March 25, 2021
Intel’s new chief executive Patrick Gelsinger committed $20 billion to build two new semiconductor manufacturing plants in Arizona. Over the years, Intel has failed to keep up with the miniaturization of transistors, giving Taiwan Semiconductor Manufacturing Company (TSMC) and Samsung Electronics the lead. These two companies now make chips for Advanced Micro Devices (AMD), Amazon, Apple, and Nvidia but Gelsinger — who hopes for federal incentives — vowed to regain enough ground with the new factories to rival them.
The New York Times reports that, “some investors and analysts had pushed for Intel to spin off or discontinue manufacturing in favor of external foundries, an approach taken by most other chip companies to increase profits.” But federal incentives are a real possibility, given that both the Trump and Biden administrations were eager to encourage domestic chipmaking, due to “worries about the Asian foundries’ proximity to China.”
VLSIresearch CEO and chair Dan Hutcheson noted that, “the world no longer wants to be dependent on the ring of fire that is right there next to China,” adding that Intel’s strategy is “very forward-looking.” TSMC is also planning to build a new factory, aided by government incentives, in Arizona valued at $12 billion and Samung “is seeking government incentives for a $17 billion expansion of its facilities in Austin, Texas.”
“The industry needs more geographically balanced manufacturing capacity,” said Gelsinger. Intel already has factories in Ireland and Israel and plans to announce “further factory additions” in the next year. Intel has typically “used external foundries for some less advanced chips … [but] Gelsinger said the company would expand that strategy to include some flagship microprocessors,” including “some chips for PCs and data centers in 2023.”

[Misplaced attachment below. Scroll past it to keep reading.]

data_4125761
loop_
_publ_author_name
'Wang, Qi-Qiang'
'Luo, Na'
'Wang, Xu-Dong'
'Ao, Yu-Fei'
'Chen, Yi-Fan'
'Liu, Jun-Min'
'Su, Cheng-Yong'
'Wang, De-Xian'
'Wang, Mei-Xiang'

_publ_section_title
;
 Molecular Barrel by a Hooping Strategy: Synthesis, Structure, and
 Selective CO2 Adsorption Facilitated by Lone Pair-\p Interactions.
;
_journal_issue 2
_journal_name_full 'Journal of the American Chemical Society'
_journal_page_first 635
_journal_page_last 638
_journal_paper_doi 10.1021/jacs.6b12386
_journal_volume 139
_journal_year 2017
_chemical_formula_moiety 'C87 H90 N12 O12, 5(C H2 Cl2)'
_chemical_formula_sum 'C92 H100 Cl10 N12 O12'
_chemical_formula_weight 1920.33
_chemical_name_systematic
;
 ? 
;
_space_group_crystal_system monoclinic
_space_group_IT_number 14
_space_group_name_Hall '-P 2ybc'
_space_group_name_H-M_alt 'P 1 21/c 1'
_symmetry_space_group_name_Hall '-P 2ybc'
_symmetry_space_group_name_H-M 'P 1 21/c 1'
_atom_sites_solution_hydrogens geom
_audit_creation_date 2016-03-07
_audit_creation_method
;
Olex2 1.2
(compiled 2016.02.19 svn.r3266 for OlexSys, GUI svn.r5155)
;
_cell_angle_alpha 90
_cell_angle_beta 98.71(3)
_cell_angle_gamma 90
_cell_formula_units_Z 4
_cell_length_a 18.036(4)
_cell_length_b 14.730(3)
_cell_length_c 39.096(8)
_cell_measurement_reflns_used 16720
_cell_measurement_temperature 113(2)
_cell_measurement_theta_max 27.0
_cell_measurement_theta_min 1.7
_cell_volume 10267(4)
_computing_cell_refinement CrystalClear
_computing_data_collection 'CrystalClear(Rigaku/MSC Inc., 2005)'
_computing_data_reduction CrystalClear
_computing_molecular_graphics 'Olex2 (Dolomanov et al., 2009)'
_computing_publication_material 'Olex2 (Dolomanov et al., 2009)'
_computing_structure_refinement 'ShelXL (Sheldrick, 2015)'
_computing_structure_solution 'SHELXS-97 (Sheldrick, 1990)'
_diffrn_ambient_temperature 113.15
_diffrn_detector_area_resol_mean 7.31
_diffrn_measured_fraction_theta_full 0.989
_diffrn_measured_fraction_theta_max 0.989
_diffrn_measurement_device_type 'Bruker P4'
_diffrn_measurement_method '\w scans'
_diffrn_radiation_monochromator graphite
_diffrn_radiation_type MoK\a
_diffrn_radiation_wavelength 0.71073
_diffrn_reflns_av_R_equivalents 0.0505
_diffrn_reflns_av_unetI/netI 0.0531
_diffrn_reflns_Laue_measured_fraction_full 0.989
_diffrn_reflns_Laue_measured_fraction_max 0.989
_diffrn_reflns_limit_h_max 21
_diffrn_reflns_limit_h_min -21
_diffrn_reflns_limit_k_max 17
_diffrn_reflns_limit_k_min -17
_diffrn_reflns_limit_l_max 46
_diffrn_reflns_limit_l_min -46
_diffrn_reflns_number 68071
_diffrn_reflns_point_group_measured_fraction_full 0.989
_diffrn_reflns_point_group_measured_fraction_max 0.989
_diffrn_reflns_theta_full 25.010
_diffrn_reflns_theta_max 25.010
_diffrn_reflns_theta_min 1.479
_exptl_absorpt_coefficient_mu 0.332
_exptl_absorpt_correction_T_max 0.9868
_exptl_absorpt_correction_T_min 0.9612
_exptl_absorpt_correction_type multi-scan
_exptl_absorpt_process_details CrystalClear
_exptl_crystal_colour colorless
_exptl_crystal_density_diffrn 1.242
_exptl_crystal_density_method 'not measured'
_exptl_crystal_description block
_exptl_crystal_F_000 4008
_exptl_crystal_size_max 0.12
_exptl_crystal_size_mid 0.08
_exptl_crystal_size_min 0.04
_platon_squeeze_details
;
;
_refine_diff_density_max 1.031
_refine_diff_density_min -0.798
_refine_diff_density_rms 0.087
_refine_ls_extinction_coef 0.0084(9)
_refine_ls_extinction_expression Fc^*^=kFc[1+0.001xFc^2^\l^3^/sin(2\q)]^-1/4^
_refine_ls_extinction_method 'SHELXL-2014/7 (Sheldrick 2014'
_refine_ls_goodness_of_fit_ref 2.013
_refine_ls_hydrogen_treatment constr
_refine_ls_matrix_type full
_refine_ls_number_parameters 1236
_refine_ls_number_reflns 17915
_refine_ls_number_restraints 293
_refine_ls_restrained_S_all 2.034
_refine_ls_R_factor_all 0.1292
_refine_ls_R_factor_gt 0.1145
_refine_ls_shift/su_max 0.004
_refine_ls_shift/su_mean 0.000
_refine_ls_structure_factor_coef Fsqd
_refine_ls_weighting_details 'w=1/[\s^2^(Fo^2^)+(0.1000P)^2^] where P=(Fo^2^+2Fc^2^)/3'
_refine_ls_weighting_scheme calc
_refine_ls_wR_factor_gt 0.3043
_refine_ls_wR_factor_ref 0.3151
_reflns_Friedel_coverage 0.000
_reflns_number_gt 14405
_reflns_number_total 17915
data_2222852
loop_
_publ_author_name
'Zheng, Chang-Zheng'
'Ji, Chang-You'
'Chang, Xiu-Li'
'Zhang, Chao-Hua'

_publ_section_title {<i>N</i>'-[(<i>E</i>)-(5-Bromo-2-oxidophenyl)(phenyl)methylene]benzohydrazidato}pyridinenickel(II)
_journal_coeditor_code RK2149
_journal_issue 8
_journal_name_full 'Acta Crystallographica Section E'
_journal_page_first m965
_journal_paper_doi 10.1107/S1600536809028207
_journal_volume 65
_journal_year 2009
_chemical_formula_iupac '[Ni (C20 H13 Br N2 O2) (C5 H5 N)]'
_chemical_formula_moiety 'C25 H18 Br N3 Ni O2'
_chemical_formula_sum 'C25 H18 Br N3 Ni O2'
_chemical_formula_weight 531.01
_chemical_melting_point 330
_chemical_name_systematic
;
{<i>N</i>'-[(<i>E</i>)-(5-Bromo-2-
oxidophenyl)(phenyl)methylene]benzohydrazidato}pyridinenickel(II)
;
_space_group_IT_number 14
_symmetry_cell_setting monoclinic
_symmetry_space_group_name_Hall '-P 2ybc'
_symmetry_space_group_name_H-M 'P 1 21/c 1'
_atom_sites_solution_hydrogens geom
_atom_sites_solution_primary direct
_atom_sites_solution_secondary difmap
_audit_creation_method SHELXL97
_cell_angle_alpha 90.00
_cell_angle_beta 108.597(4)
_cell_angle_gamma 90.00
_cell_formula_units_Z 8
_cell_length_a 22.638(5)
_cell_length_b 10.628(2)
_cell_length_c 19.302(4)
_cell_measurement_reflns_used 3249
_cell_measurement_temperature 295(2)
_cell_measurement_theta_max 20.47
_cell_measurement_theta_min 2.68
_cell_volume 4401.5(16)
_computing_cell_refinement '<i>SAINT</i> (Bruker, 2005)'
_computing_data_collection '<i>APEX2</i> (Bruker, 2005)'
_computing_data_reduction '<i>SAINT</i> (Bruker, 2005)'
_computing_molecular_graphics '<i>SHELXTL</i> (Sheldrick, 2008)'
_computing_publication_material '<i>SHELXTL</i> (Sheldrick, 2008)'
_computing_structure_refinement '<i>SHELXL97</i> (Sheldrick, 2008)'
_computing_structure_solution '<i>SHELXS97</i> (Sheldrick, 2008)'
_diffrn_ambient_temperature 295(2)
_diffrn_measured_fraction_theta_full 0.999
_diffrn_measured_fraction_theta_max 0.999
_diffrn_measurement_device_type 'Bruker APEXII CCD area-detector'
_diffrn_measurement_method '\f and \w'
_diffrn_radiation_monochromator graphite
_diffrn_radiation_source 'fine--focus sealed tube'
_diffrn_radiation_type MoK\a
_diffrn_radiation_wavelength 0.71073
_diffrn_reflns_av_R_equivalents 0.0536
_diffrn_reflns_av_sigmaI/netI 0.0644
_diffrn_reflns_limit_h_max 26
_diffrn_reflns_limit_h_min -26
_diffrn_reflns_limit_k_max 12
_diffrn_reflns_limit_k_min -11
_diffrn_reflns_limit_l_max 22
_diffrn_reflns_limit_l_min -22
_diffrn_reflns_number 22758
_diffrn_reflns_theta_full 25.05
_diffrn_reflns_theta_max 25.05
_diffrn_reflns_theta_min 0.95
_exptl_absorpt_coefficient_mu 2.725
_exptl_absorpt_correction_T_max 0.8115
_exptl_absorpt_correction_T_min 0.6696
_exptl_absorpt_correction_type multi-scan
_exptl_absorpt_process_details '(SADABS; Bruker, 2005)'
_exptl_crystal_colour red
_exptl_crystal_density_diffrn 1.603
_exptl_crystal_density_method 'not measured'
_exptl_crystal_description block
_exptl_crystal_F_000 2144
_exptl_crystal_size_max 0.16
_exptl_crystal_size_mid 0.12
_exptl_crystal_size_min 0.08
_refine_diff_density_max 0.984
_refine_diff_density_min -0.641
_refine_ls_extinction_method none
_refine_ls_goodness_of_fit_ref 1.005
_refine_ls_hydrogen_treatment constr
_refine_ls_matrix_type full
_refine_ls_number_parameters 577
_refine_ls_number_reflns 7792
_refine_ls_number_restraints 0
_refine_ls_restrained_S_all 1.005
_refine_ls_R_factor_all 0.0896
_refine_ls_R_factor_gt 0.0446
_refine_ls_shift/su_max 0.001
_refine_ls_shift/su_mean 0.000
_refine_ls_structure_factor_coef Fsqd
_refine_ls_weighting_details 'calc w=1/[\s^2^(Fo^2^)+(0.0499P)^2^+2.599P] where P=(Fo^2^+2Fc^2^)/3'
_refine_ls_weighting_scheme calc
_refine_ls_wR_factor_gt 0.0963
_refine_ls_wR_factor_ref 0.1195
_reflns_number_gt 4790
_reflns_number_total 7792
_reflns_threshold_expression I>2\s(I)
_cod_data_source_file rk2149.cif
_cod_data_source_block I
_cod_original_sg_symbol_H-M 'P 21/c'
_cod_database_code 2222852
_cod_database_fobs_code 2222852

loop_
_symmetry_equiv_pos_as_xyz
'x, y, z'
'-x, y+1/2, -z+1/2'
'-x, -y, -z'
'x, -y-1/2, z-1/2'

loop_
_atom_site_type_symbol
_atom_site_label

He added that, “significant improvements were being made in its next production process, which was delayed last summer.” The company also inked a new partnership with IBM “to develop new chipmaking technology.” For the first time, Intel also plans to license its x86 designs, “used in most of the world’s computers.”
CNBC reports that Intel’s announcement, which caused its stock to rise about 5 percent, “comes amid a worldwide chip shortage that is snarling industries from automobiles to electronics and worries the U.S. is falling behind in semiconductor manufacturing.” Gelsinger assured that, “Intel is and will remain a leading developer of process technology, a major manufacturer of semiconductors, and the leading provider of silicon globally.”
Intel Foundry Services, the division that actually makes the chips, will be led by current Intel senior vice president Randhir Thakur and offer an “alternative to Asian chip factories.” Gelsinger noted that the foundry business is a market “potentially worth $100 billion by 2025.” Intel also operates factories, called wafer fabs, in Massachusetts, New Mexico and Oregon.
Intel expects “$4.55 in adjusted earnings per share on $72 billion, below Refinitiv estimates of $4.77 in adjusted earnings per share and $72.94 billion in revenue in revenue.” It also “expects $19 billion to $20 billion in capital expenditures for the year, [whereas] analysts polled by FactSet had expected $14.59 billion.”
Samsung Unveils Next-Gen Memory for Data-Hungry AI and Computers, Bloomberg, 3/24/21
Intel Wants to Revive US Chipmaking — but It Has to Catch Up First, Wired, 3/24/21